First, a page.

Donald Trump’s efforts to curtail the impact of early votes suffered a blow after judges in two states rejected lawsuits intended to stop the counting of ballots, a sign that the president’s strategy of using courts to bolster his re-election chances is running into turbulence even before election day.
A federal judge in Texas on Monday dismissed a Republican lawsuit aimed at disqualifying 130,000 ballots cast by “drive-through voting” in Houston, and a Nevada judge dismissed a similar attempt to stop counting early votes in the Las Vegas area.
Both states are seen as battlegrounds, particularly Texas, which has not elected a Democrat since Jimmy Carter in 1976. Anti-Trump sentiment and demographic changes have brought Democratic nominee Joe Biden to within striking distance in election-eve Texas opinion polls.
The court rulings were part of some of the most aggressive pre-election manoeuvring in modern American history, and a sign election day itself may become just part of a weeks-long political and legal drama to determine the next president.
Mr Trump has publicly stated that he views the courts as a tool to stop the counting of mail-in votes, which are being overwhelmingly cast by Democrats in most states, according to Mr Biden’s campaign and independent analysts.
Jennifer O’Malley Dillon, Mr Biden’s campaign manager, on Monday told reporters that the huge scale of early votes had put the former vice-president and down-ballot Democrats in pole position heading into Tuesday.
“Leads like ours and what we are seeing will be difficult to overcome on election day,” she said. “We really believe that we come into election day with a strong advantage.”
In several key battlegrounds in the industrial north, early and mail-in ballots could take days to count, meaning an early cut-off of the count might hurt Mr Biden’s chances.
Dana Nessel, Michigan’s attorney-general, on Monday warned that any attempt to prevent the state from counting more than 3m absentee ballots that are expected to be cast would be tantamount to a “coup”.
“The election ends when all the votes are counted. Not when the polls close,” Ms Nessel said. “The voters get to determine the winner — not the candidates.”
On the eve of the election, Mr Biden has a national lead of 8.2 points, according to Financial Times analysis of polling data compiled by RealClearPolitics.
Mr Biden also has the edge in every swing state, except North Carolina, Ohio and Iowa. But his lead in some is within the margin of error, raising concerns among some Democrats that Mr Trump could repeat his surprise win in 2016 when polls in some swing states missed his late surge.
Mr Trump and Mr Biden traded barbs on Monday as they campaigned in Pennsylvania, which is critical for both candidates and is one of the states expected to take several days to count late-arriving votes.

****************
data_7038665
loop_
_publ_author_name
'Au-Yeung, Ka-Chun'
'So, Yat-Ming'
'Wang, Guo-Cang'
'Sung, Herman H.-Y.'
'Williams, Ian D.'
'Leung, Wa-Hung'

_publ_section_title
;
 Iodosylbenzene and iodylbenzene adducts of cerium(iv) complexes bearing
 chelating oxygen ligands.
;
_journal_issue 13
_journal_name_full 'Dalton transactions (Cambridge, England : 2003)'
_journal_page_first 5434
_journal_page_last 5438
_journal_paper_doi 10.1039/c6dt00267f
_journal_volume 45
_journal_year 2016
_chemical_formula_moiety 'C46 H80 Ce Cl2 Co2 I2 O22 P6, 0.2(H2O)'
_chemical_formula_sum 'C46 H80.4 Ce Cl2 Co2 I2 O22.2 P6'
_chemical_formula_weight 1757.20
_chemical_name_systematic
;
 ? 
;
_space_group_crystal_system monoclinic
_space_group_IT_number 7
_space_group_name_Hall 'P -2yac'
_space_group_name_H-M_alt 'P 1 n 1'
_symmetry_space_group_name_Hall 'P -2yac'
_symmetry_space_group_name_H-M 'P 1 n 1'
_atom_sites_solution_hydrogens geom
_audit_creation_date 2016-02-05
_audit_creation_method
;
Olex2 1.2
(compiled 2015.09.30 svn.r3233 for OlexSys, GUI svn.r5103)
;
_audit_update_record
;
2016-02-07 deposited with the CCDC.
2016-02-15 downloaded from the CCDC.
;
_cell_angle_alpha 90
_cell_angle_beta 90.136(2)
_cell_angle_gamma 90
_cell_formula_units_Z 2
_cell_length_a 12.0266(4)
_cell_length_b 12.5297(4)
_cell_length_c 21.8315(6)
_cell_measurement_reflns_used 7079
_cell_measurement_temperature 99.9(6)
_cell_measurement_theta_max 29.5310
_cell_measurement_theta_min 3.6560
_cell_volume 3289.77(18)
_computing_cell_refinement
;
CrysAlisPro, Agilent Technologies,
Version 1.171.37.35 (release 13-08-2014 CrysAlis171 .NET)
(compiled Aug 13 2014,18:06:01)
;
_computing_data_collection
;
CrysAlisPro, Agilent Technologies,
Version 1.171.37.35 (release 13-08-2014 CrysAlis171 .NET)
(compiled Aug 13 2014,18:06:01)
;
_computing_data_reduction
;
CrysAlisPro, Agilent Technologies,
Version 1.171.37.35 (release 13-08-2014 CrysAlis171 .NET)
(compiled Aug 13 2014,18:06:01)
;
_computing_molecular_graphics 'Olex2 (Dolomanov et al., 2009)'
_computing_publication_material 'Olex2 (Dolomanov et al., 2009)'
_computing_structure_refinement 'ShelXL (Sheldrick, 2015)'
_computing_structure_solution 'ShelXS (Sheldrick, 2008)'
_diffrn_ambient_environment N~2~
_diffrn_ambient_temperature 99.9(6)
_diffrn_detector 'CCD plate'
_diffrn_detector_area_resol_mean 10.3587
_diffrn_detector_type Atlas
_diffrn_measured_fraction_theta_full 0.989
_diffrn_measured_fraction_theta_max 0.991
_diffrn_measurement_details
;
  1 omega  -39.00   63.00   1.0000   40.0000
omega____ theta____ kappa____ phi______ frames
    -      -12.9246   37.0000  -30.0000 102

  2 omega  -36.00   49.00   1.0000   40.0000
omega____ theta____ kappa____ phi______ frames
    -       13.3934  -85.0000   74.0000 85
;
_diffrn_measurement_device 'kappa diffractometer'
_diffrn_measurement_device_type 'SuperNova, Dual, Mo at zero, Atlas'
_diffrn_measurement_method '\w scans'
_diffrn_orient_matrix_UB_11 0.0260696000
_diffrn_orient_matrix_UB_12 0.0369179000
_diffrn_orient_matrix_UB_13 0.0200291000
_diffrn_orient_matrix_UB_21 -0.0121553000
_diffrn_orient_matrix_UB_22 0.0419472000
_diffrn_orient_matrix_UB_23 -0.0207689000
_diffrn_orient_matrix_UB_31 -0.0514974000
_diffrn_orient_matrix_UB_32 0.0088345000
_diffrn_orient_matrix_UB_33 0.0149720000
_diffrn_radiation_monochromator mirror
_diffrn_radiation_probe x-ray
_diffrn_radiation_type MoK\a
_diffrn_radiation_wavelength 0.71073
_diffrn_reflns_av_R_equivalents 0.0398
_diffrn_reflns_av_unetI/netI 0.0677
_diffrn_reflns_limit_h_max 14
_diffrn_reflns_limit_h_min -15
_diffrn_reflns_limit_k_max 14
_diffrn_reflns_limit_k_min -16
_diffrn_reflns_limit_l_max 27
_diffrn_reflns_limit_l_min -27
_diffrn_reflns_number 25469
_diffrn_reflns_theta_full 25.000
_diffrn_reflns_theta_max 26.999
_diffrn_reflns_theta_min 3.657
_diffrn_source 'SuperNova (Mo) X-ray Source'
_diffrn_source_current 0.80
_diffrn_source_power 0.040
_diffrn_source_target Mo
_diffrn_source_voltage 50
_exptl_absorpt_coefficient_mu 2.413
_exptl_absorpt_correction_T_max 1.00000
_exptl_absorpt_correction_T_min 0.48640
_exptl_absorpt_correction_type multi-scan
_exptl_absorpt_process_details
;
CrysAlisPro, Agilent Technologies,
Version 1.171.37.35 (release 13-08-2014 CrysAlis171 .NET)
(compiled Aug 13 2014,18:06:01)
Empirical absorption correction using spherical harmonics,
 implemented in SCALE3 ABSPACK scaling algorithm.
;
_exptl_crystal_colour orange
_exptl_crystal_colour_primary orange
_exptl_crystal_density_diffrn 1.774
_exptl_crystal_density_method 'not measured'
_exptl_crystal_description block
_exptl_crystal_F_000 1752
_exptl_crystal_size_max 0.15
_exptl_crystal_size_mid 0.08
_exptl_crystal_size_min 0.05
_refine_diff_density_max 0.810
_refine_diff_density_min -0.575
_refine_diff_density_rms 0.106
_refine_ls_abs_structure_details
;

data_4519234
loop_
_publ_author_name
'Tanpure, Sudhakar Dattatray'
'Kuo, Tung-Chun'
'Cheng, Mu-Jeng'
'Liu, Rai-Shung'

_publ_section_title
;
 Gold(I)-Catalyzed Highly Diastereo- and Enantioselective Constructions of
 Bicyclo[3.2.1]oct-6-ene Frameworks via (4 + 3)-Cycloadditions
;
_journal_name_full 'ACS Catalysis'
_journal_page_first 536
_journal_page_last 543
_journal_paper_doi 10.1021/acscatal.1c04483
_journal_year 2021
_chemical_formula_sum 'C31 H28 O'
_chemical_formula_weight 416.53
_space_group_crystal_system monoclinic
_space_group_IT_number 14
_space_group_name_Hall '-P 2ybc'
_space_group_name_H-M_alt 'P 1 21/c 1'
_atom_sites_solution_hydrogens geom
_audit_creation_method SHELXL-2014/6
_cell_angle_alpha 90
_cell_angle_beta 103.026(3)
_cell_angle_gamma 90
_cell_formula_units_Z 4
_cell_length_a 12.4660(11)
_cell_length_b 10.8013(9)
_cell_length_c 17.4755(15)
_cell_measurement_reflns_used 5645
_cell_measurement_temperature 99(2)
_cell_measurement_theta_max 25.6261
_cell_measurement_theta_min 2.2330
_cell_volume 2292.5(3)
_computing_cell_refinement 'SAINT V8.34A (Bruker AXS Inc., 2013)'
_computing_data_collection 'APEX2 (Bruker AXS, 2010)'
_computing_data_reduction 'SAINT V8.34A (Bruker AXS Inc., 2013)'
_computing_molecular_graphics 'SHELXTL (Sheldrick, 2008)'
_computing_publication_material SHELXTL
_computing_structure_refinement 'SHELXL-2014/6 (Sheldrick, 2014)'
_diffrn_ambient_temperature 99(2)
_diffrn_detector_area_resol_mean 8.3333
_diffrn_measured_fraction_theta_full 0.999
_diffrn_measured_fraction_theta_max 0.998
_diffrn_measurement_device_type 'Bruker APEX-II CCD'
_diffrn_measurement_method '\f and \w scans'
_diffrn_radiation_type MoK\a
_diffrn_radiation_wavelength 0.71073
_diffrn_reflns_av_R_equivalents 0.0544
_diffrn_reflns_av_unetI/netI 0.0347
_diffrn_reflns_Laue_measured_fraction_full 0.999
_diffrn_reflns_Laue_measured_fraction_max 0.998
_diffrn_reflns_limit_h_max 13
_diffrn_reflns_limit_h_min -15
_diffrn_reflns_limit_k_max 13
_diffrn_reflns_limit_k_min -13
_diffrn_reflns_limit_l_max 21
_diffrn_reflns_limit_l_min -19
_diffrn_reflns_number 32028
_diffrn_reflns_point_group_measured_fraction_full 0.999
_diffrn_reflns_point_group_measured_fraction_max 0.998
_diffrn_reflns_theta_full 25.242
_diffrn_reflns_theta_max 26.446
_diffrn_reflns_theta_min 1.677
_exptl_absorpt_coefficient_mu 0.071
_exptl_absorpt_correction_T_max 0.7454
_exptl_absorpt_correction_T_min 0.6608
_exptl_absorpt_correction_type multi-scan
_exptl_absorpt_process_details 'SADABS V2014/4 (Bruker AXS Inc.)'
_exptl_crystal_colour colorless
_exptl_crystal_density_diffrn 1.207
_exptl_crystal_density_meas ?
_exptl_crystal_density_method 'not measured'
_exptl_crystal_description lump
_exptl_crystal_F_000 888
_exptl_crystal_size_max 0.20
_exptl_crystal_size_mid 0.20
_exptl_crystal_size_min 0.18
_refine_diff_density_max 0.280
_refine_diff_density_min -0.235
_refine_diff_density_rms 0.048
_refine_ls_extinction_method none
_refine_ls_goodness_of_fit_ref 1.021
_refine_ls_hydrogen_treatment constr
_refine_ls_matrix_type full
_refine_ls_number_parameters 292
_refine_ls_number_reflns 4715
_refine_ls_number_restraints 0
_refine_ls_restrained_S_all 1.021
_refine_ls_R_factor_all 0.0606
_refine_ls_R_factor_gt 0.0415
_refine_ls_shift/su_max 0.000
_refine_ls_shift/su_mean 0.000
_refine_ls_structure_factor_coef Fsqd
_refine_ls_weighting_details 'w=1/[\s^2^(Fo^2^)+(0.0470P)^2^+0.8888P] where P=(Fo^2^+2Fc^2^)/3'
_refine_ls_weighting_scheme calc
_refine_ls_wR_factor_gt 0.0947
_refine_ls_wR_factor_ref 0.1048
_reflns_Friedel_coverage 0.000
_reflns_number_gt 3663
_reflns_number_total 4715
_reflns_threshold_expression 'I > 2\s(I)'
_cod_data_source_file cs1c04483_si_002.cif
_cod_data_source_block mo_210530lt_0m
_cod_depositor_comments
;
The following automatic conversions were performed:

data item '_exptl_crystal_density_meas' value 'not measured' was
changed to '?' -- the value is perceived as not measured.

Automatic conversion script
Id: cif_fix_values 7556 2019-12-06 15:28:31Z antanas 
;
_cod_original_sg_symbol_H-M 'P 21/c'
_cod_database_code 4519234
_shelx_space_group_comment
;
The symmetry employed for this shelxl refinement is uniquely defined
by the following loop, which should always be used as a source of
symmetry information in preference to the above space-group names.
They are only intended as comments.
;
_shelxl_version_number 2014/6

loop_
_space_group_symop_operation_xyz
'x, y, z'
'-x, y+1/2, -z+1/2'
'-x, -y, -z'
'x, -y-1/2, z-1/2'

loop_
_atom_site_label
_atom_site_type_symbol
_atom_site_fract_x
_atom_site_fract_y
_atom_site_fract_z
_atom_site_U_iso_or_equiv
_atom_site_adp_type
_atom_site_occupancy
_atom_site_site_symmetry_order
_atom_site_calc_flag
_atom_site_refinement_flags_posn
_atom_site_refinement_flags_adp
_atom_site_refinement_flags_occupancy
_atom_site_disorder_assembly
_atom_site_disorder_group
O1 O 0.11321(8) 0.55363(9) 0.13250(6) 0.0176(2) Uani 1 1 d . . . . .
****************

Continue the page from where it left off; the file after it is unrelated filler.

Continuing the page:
Speaking in Cleveland, Ohio, Mr Biden said it was “time for Donald Trump to pack his bags and go home”.
“We’re done with the chaos. We’re done with the tweets, the anger, the hate, the failures, the irresponsibility,” Mr Biden said.
In Scranton, the city where Mr Biden was born, Mr Trump mocked his rival over his plan to campaign with the musician Lady Gaga in Pittsburgh later on Monday. “Now he’s got Lady Gaga, Lady Gaga,” Mr Trump said. “I could tell you stories about Lady Gaga.”
Years ago, Lady Gaga posted a link on Facebook to an anti-fracking website, and Republicans have used it as evidence that Mr Biden wants to ban fracking, which is critical to the economy on south-west Pennsylvania.
“No matter how many times Trump tries to lie about it, I will not ban fracking,” Mr Biden said in Monaca.
The counting of early votes has taken on new significance given the sheer volume of ballots cast before Tuesday’s election day. According to the US Election Project, which tracks voting, more than 97m people — 70 per cent of the total vote count in 2016 — have already voted.
On Sunday, Mr Trump said it was a “terrible thing” that ballots could be counted after election day in Pennsylvania. Ms O’Malley Dillon said: “Under no scenario will Donald Trump be declared a victor on election night.”
Pennsylvania, which many in the Trump campaign believe is critical to the president’s re-election, will accept mail-in ballots that are postmarked by election day and arrive within three days of the election. The US Supreme Court recently rejected a request from Republicans to block that measure, but did not rule out revisiting the issue.
Josh Shapiro, Pennsylvania’s attorney-general, insisted Mr Trump would have no say in the counting of the state’s votes. “Our elections are over when all the votes are counted. But if your lawyers want to try us, we’d be happy to defeat you in court one more time,” he said as he urged voters to “drown out the noise and the lies”.
Trump vs Biden: who is leading the 2020 election polls?
Use the FT’s interactive calculator to see which states matter most in winning the presidency
The court battles added to pre-election tensions. Stores and buildings in several big US cities, including Washington DC, were boarded up as a precaution against possible unrest following the results.
Stephanie Martz, general counsel of the National Retail Federation, said retailers were “in a heightened state of alert in some parts of the country”.
Tiffany, the jeweller, said it would board windows “in key cities” while Macy’s said it would take additional security measures at several stores.
Additional reporting by Patti Waldmeir, Courtney Weaver and Alistair Gray
Follow Demetri Sevastopulo on Twitter
In the countdown to the 2020 election, stay on top of the big campaign issues with our newsletter on US power and politics with columnists Rana Foroohar and Edward Luce. Sign up here